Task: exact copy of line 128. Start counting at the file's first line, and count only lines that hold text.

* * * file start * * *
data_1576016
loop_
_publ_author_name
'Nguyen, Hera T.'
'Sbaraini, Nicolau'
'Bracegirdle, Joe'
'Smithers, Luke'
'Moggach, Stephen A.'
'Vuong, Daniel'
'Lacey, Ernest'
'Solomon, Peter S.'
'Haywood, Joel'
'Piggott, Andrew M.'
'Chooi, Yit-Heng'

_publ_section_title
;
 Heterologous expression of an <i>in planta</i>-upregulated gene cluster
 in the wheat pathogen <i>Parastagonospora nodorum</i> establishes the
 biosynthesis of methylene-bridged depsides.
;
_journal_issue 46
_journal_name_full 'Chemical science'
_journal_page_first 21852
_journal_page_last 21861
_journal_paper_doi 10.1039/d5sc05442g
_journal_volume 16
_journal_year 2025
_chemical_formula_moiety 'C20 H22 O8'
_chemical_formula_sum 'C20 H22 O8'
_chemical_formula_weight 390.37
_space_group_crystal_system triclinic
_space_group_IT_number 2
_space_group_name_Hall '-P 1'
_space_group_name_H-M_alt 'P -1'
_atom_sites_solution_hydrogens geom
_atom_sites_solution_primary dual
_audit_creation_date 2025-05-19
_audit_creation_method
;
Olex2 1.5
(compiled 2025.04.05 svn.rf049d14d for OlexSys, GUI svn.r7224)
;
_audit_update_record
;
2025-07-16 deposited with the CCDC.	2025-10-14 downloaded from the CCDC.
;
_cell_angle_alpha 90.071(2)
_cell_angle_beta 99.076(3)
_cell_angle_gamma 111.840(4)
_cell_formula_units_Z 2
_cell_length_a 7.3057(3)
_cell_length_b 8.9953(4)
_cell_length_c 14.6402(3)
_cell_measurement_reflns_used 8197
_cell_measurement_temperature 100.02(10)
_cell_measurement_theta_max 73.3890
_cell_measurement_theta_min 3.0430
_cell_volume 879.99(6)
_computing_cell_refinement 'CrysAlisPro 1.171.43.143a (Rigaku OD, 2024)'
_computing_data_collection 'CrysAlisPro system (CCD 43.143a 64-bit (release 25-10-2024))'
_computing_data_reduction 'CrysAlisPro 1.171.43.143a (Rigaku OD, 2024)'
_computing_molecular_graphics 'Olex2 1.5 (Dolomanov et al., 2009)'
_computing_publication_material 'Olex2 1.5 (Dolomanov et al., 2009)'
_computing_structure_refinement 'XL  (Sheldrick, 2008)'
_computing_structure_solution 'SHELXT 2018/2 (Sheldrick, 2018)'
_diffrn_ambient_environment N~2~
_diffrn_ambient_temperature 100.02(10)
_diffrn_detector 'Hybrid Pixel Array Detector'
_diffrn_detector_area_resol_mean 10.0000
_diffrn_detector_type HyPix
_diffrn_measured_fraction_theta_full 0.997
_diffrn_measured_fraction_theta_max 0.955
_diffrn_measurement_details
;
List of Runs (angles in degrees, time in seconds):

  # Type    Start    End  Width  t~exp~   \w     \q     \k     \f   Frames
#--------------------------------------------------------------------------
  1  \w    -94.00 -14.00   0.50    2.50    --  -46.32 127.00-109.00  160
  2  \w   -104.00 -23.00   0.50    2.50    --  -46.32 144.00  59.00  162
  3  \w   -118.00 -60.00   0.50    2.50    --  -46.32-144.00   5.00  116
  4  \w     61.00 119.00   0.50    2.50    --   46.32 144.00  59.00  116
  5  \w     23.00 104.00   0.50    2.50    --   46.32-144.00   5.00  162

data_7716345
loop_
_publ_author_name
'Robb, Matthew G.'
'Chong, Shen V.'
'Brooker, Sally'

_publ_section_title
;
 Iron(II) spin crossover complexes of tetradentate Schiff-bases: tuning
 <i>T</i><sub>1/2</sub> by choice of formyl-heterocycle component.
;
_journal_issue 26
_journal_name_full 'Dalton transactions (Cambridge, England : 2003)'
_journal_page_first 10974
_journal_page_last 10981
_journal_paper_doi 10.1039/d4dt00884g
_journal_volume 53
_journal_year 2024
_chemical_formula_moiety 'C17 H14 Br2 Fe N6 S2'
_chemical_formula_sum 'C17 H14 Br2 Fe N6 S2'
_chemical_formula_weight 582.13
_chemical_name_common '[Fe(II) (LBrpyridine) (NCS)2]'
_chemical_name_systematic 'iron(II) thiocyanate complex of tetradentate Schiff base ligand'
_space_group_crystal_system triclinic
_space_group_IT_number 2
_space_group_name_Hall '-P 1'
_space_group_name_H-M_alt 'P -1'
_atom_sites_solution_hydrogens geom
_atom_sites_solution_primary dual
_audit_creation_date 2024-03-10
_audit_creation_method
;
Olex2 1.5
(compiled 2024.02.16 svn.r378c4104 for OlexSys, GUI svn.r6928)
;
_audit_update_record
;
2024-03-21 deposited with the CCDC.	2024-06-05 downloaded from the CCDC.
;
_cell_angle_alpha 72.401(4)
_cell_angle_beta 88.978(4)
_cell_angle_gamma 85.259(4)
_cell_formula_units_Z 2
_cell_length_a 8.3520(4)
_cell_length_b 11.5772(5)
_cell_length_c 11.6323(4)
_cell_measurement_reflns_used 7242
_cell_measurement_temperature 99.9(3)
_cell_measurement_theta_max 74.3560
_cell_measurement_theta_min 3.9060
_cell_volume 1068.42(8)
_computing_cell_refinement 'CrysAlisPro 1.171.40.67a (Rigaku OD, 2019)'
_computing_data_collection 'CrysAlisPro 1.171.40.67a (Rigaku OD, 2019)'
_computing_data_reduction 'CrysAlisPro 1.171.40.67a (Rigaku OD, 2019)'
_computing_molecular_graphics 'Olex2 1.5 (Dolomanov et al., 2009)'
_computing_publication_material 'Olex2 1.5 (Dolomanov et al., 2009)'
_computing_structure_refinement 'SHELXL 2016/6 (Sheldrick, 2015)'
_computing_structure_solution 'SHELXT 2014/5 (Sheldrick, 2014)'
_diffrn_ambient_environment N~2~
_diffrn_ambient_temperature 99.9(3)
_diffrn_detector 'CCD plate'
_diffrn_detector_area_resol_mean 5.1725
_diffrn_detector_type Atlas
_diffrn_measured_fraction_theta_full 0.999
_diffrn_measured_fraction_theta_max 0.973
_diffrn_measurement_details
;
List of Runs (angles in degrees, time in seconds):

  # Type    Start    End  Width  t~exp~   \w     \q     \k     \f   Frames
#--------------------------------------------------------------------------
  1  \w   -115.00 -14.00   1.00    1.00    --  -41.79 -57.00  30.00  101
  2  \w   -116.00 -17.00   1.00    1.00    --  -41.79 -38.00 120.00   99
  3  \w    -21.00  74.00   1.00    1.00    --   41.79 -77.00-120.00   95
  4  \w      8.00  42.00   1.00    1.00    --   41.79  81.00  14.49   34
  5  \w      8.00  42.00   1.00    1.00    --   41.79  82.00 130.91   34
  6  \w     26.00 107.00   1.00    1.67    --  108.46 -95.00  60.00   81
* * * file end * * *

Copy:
_cell_length_c 11.6323(4)